Thanksgiving flavors part of a trend
Happy Thanksgiving to all of our readers. I hope you are eating well.
I shared McCormick’s Flavor Forecast pairing predictions earlier. There’s still time to incorporate them into your holiday meal. Here’s how I’ve been enjoying some of them, including vanilla and red food coloring:
Warm spices & pumpkin: I’ve taken tips to stir canned pumpkin into oatmeal and smoothies and add McCormick’s Pumpkin Pie spice right in. It gives you the holiday flavor without so many calories.
Ginger & molasses, baked into Amish Friendship bread. I substituted sugar for the rich, gooey molasses and it smelled so good a neighbor came and got a bite.
Nutmeg & Rum: Think eggnog truffles, or again, I’m trying McCormick imitation rum for a breakfast smoothie with banana.
Peppermint & chocolate: My grandmother always said peppermint soothes the stomach. I felt much better after mixing mint extract into Ghirardelli chocolate chips. I didn’t have a plan on what to put this mixture on, so I just enjoyed it from the spoon.
A timely gift:
My family quizzed me with culinary flash cards. Ghigo Press has three amazing calendars on coffee, spices and wine grapes and extremely helpful cards with artful photography on one side and history, tips and pairings on the other. I aced the spices test, but got tripped up by the beautiful photos. I’d never considered lemongrass from the extreme root close up or worked with such a well-lighted expanse of wasabi in green powder form. I love the spices best, but had most to learn from the grape shots. From Aglianico to Zinfandel, they all look different. I learned that my fave, merlot, is named from “merle,” French for “blackbird.” Foodies will love the calendars all year long and the cards for even longer.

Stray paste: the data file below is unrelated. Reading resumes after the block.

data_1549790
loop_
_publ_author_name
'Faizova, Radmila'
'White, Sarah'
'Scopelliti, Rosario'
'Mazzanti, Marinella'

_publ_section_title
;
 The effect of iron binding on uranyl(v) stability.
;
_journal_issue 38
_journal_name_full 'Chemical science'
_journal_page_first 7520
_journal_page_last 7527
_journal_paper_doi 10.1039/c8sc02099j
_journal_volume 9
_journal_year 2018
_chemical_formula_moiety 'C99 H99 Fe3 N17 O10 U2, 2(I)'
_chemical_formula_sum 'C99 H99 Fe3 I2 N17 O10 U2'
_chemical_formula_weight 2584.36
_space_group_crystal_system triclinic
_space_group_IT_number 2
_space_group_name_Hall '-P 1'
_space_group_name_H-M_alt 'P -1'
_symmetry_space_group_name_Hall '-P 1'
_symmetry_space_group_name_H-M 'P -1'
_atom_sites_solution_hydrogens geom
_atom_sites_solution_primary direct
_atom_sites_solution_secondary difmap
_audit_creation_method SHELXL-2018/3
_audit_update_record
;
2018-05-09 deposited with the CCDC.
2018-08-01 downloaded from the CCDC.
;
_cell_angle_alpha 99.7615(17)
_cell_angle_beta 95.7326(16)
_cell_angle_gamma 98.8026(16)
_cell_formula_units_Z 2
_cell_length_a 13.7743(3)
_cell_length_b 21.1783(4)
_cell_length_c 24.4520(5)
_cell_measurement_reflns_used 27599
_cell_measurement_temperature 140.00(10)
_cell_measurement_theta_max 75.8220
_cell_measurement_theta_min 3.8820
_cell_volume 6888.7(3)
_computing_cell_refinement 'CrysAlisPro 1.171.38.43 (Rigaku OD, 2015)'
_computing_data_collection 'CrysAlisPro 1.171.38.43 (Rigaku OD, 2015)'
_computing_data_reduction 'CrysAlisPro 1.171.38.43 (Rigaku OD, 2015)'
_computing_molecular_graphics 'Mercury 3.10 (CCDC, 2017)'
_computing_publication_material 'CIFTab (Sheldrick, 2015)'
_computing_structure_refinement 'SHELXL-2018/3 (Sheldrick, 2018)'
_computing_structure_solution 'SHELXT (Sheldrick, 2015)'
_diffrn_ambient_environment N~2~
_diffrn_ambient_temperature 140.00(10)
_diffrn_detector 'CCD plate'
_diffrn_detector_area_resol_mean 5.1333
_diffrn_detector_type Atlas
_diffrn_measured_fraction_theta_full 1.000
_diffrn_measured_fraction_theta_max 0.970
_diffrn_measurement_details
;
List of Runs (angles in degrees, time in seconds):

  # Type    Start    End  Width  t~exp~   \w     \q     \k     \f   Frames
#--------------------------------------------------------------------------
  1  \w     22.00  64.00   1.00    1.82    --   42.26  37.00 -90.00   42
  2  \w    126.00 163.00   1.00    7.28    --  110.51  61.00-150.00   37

An idea from the coffee cards is to make layered ice pops to stick into a martinia glass of crushed ice. A presentation like that will show a guest you care.
Next time, I may try a mint, purple onion and pomegranate salsa.
I’ve been looking forward to daily “shots” of Naturally Pomegranate drink from Agrolabs. We’ve been hearing for years how good this antioxidant is for you and this blend is a particularly delicious one that’s good in tea, straight up or in a cocktail. It comes in a 16-ounce bottle and it’s a good thing I’ve learned to read labels: the bottle is 16 servings.
Chicken soup season
Spoonful of Comfort is “made and sent with love to warm your heart.” This company is sending a pickle-jar sized package of soup, rolls and cookies to your door, which could be especially valuable as the nation focuses on flu. My mother, who has been making soup for decades, found the soup especially flavorful and appreciated the “chewy” wide noodles. I have to say, the yellow and white polkadot ribbons around the packages sure did perk up the delivery. The Florida company doesn’t use additives or preservatives. www.spoonfulofcomfort.com